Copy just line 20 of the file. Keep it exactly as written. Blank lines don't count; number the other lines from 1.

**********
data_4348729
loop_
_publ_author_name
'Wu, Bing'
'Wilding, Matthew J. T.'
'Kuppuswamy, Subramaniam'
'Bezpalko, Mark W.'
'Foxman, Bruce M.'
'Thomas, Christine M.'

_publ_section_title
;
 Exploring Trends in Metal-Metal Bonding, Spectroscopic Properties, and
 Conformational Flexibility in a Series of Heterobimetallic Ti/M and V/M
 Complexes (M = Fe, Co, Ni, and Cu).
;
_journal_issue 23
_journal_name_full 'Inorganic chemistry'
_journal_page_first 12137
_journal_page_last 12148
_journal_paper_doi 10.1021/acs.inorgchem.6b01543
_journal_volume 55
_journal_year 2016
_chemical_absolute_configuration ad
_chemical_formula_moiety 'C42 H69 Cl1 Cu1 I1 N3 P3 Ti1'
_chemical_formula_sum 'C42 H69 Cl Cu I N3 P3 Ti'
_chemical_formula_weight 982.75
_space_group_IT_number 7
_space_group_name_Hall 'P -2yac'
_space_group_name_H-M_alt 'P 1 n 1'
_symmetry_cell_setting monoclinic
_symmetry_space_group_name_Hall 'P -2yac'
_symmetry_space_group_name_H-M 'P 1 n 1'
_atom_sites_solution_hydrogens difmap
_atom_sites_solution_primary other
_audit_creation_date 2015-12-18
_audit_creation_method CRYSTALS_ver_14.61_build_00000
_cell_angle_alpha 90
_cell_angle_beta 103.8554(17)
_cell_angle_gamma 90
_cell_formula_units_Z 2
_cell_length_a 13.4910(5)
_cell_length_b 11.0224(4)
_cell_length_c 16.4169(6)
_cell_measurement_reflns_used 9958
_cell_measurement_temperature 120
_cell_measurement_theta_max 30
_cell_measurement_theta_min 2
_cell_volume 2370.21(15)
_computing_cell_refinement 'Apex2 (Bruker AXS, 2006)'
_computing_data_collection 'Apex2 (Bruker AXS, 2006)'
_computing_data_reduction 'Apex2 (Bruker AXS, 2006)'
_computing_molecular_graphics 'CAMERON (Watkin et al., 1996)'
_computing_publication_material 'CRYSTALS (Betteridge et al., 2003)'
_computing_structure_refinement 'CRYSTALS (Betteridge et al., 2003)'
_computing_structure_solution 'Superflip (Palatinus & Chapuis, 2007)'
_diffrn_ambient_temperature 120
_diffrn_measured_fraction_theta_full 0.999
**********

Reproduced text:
_journal_paper_doi 10.1021/acs.inorgchem.6b01543